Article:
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It's Not Easy Being Green

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I am going to fight global warming.

I am going to save the whales.

I am going to help rebuild the rainforests of the Amazon.

...just as soon as my kids leave for college.

Until then? I'd like a little slack, please.

It's not that I don't care about the environment. I do care. A lot. But as a single mother of three small children who need to be clothed, cleaned, fed and serviced in a timely fashion, being "green" can really interfere with my productivity.

Don't get me wrong -- my kids and I do quite a few "green" things. We don't drink bottled water, we separate our recyclables, I carry reusable grocery bags and we even lower our water usage by turning off our sprinklers, sharing baths and turning off the tap while we brush.

But there is only so much a mom can do.

I have a job, a house to run and three kids to raise, and it's not like there's a whole lot of time for me to compost banana peels. Believe me, I've tried. A mini composter sits abandoned in my courtyard, unused, because whenever I try to read the instructions, a child gets injured, needs help with their homework or has released a hamster.

"Why don't you wait till they're asleep?" You ask. Well you know what? I'm tired. And "Downton Abbey" is on. Is that so wrong?

I want to do my part. I really do. In fact, if you can find me a "green" laundry detergent that'll get grass, blood and ketchup stains out of that white t-shirt I just bought, I'll use it; or a recycled toilet paper that doesn't cause chafing or need to be replaced every three hours, I'll buy it; or even an Earth-Friendly, lavender-scented cleanser that is guaranteed (at least 99.9%) to kill the influ-yourkidswillbepukingallnight-enza virus, and the cox-yourkidswillbeoutofschoolforaleastaweek-sackie virus, and the swine-ifyougetthisyoullwishyouweredeadandmightpossiblyactuallydie
andleaveyourkidsallalone-flu virus. Then I will lay down my bleach-infused weapons. "Build it and I will come!"

What it comes down to is I am doing what I can -- but I can't do it all. And despite my best intentions, people continue to judge me and examine my motives like I'm the Big Bad Wolf.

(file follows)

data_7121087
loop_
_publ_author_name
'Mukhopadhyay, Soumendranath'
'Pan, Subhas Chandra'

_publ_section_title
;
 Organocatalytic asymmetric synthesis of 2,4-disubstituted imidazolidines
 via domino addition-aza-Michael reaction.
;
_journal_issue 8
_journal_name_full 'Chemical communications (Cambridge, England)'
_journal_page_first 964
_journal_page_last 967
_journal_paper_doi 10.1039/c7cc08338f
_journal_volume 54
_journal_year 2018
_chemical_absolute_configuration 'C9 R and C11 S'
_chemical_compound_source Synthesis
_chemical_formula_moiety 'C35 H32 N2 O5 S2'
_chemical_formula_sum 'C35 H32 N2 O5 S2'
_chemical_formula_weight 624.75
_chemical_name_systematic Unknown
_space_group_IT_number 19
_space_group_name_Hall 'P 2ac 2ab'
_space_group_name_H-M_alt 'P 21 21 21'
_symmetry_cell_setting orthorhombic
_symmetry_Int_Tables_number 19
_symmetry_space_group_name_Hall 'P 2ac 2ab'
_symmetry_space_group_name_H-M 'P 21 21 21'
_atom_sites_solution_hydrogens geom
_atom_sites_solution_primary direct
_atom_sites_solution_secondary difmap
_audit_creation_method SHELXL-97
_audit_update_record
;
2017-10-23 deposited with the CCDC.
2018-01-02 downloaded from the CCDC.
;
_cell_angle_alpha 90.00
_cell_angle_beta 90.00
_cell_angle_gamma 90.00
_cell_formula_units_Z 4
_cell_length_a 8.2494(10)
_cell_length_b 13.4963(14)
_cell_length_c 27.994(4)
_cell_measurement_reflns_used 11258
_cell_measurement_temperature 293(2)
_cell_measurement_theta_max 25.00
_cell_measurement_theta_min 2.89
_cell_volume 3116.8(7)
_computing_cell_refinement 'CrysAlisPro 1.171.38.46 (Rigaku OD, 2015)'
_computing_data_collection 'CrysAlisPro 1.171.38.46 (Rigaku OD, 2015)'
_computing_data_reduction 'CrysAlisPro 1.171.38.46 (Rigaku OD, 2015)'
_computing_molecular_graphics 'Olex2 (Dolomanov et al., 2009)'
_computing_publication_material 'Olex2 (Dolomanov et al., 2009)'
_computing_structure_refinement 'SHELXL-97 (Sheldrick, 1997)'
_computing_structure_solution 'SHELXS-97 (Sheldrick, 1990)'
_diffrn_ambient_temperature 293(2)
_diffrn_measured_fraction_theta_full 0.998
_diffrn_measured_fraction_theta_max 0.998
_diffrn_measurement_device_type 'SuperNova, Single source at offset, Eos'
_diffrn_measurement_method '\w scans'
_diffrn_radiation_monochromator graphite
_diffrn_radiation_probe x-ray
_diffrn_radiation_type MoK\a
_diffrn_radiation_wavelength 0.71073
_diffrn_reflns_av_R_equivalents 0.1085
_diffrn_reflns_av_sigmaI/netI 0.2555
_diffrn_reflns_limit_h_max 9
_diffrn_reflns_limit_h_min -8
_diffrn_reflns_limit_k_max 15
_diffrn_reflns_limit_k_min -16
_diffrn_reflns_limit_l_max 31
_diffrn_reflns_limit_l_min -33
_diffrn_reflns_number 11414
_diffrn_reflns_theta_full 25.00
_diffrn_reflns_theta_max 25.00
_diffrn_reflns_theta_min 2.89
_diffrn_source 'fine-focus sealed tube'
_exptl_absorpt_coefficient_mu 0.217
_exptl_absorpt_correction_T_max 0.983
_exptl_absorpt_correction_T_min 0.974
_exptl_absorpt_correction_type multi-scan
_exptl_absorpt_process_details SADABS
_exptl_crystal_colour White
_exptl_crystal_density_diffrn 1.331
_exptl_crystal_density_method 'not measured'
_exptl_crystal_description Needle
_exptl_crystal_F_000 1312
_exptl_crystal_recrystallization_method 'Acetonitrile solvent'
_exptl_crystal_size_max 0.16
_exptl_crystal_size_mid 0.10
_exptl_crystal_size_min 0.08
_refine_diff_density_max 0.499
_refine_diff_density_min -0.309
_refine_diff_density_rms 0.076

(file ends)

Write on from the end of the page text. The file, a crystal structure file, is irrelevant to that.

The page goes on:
"My, what a big car you drive...."

"All the better to drive carpool with, my dear. And by the way, it would take 12 of your Priuses to carry a classroom of children on a field trip. I however, can carry eight children - nine if they're small and no one tells the cops."

"My, what a lot of plastic sandwich bags you put in your kids' lunches."

"All the better quickly assemble lunches, my dear. And just so you know, sandwich bags are easy to discard so I don't use an entire dishwasher load washing three kids' reusable lunch containers -- and that, of course, is IF they don't accidentally toss those expensive containers into the trash or leave them on the playground."

"My, what a lot of disposable diapers you must have used..."

"Do you know how much poop three children make?! YOU try using cloth diapers instead of a toilet for one week then come back and judge me."

See my point?

I realize this "Eco-Blasphemy" is akin to saying, "I'd like to kill polar bears with my bare hands." It's shocking and politically incorrect. So here's what I propose: When my kids grow up and move out, I'll replace all of my cleaning supplies with vinegar (even though I hate the smell), I'll finally read those composting instructions and I'll turn the kids' playroom into a solar-powered greenhouse where I'll grow hydroponic organic vegetables I can use to make my own soup, or ratatouille, or whatever it is that people make with their own organic vegetables.

And then I'll die. From exhaustion. And you can bury me in my garden as fertilizer.

I want my children, and my children's children, to have fresh air to breathe, trees to climb and clean water to drink. And I realize this won't happen by itself. I need to do my part just like everyone else. I need to do something big. Something substantial. Something that will save a polar bear! And I will...

I just need a few more years.